7 months ago
In the early hours of December 11, 2016, while cruising New York City’s East Village neighborhood, 25-year-old David Martinez and his friends encountered a problem. Driving down E. 3rd Street, the group suddenly found themselves stuck behind a livery cab. Noticing an orange parking cone obstructing their way around the cab, Martinez hopped out of the passenger side door of his black Mercedes-Benz in order to move the cone and squeeze by the livery cab.
Unfortunately for Martinez and his companions, that cone had been deliberately placed there by the notorious Hells Angels Motorcycle Club, who have long called that stretch of 3rd Street between First and Second avenues home. The club’s illegal practice of saving spaces for motorcycles in front of their East Village clubhouse was common knowledge for those in the local know, but one with potentially deadly consequences for the uninitiated.
A melee ensued over the cone, as Martinez and his friends clashed with a handful of Hells Angels members. It was then that Anthony Iovenitti – a security guard and reported “prospect” with the club – pulled a firearm and shot Martinez in the stomach.
It’s like this, in clashes over turf or treasure – or, in this case, a parking cone – that the Hells Angels, along with other outlaw motorcycle clubs, so often enter and depart our public consciousness. So ubiquitous now are these bands of bearded, leather-clad bikers on the highways and country back roads of the United States that it is difficult to recall a time when the Hells Angels were once feared and reviled by much of the country, law enforcement especially. It’s only when these so-called 1 percenters – a label of disrepute intended by the American Motorcycle Association to distinguish the majority of riding enthusiasts from the ruffians – emerge and exchange fists and gunfire that the well-crafted, almost Rockwellian modern image of the biker bad boy is shattered. But as its members have aged and become increasingly mainstream, so too, in many ways, has the infamous gang, which now also does brisk business in merchandise sales to the public and is increasingly voicing its opinion in the establishment world of presidential politics.
Martinez survived the experience, but Iovenitti ironically enough did not, suffering a fatal brain aneurysm just months later while on trial for the shooting. Of his client, defense attorney Ron Kuby said that Iovenitti “died doing what he loved most, riding motorcycles with his brothers.”
Glitz and Bike Grease
Nearly everything about the Hells Angels is subject to debate, from the club’s origin story – formed first in the San Bernardino, California, area by adventure-seeking World War II veterans – to the roots of the group’s name: The Angels now insist it to be an ode to the 303rd Bombardment Group made famous for its participation in the European theater; others suggest that it may be a nostalgic nod to Howard Hughes’ 1930 film “Hell’s Angels.”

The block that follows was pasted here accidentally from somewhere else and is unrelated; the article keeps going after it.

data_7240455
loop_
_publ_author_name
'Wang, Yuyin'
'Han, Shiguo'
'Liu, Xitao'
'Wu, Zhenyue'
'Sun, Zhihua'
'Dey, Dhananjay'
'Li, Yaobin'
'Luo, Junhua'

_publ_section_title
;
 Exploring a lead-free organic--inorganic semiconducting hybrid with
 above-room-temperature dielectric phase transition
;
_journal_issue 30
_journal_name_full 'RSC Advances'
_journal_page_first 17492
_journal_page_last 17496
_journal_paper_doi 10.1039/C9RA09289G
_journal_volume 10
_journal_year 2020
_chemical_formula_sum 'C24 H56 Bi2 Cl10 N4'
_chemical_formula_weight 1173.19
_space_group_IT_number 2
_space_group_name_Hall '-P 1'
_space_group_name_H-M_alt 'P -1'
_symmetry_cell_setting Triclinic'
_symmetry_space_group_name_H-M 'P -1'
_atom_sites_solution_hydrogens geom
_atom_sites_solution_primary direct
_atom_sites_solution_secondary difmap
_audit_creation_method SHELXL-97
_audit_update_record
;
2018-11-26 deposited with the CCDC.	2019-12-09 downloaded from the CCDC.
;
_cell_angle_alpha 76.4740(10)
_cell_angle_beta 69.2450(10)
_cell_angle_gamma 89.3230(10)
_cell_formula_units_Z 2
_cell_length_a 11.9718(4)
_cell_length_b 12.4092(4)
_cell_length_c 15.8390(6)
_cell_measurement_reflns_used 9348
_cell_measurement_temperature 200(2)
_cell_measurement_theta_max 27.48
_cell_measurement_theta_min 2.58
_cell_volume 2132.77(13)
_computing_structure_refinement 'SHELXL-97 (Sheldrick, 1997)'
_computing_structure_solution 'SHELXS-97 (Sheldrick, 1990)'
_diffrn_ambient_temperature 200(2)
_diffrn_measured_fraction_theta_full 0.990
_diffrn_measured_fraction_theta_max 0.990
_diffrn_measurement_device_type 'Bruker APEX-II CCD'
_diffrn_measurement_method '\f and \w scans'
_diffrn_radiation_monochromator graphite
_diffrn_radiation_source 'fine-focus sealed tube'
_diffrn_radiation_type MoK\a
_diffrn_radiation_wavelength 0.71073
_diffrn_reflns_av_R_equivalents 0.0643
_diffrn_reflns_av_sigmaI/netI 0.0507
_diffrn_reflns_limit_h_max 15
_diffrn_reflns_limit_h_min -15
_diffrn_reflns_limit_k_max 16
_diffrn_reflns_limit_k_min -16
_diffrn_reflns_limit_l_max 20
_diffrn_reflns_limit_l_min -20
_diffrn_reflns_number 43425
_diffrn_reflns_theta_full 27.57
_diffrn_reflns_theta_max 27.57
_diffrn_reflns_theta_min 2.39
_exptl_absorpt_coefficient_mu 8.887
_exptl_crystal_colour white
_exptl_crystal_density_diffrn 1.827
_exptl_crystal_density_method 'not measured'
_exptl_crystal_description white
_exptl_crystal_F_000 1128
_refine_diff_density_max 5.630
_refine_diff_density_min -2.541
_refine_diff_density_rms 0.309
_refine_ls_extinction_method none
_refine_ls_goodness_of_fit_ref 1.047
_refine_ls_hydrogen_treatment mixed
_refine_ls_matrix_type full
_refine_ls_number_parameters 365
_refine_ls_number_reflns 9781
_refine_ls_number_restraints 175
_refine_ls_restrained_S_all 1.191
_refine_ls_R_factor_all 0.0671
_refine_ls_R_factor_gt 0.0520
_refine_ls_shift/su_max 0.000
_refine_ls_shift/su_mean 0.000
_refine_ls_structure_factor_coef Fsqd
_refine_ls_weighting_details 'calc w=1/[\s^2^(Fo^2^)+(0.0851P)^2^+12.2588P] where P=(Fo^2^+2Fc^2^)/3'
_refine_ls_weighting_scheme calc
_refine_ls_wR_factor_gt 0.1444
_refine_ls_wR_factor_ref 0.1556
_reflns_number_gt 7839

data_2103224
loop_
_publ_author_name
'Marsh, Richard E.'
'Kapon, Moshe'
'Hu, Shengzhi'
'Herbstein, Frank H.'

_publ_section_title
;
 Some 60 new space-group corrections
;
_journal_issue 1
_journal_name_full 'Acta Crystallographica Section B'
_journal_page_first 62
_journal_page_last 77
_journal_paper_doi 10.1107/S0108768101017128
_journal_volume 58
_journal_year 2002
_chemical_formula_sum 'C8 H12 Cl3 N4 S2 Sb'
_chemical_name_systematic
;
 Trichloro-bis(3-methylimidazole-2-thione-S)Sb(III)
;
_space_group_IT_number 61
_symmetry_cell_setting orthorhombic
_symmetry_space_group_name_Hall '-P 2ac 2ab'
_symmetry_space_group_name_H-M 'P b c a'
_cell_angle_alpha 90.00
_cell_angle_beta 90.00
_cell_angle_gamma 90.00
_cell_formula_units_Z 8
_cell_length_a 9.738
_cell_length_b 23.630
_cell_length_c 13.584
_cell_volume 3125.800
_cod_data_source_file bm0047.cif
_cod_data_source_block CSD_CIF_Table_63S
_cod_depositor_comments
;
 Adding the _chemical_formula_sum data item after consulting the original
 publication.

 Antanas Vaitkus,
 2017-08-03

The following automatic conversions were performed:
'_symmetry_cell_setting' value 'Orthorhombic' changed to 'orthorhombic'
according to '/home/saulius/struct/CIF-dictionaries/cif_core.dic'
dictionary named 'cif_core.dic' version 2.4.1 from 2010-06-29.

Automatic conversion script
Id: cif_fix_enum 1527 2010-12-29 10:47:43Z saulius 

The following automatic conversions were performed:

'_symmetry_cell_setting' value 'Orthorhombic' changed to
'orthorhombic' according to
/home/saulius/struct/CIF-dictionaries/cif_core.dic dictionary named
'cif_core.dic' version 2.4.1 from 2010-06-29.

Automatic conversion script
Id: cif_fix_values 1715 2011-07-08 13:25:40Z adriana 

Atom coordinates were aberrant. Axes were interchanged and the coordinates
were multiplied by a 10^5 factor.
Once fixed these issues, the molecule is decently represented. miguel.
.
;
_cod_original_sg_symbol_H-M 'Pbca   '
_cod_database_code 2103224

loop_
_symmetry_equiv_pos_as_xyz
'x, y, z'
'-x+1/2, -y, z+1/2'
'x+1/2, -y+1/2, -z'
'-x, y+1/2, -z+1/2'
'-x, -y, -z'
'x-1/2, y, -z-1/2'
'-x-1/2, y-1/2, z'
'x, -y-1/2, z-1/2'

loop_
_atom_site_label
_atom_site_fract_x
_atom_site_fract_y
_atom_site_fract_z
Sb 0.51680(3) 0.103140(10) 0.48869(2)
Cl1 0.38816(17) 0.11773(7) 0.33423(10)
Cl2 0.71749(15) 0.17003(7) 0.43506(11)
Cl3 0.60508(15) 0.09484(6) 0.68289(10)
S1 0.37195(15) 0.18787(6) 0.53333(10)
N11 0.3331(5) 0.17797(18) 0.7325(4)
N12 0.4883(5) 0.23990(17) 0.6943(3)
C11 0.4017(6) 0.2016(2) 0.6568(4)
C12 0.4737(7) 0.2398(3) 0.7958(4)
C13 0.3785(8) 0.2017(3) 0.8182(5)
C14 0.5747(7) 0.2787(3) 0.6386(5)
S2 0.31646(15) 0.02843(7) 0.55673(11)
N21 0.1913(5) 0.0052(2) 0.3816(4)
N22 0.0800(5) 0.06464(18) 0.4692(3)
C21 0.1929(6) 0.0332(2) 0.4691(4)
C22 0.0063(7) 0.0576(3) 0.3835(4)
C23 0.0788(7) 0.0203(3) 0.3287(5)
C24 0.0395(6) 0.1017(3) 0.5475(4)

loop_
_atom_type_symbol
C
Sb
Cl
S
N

Of course, there has always been a touch of big-screen magic and marketing to the Harley-powered machinery and machismo that defines the Hells Angels, dating all the way back to Marlon Brando’s 1953 film The Wild One. A romanticized dramatization of the now infamous – and largely apocryphal – 1947 biker bust-up in Hollister, California, Brando’s heroic portrayal of righteous and rebellious motorcycle culture did in many ways for outlaw bikers what “The Godfather” parts one and two did for Sicilian wise guys during the 1970s: provide a sense of swagger and purpose.
Brando had a knack for capturing the angst of the most marginal among us, but so too did Hells Angels forefather Ralph “Sonny” Barger. Arguably an heir to the first wave of Hells Angels motorcycle clubs formed after the Second World War, Barger understood early on that there was a great deal of public appeal in the organization’s iconoclastic lifestyle and image. Much like Billy the Kid and John Dillinger, Americans love a bit of larceny in their lives, especially of the vicarious variety. Barger founded the Hells Angels’ powerful Oakland chapter in 1957, but his place in the organization worldwide is so much larger. He has authored several books, and has even dabbled in his own acting career; first alongside Jack Nicholson in 1967’s Hell’s Angels on Wheels, and later in life with a cameo role in the hit FX TV series Sons of Anarchy.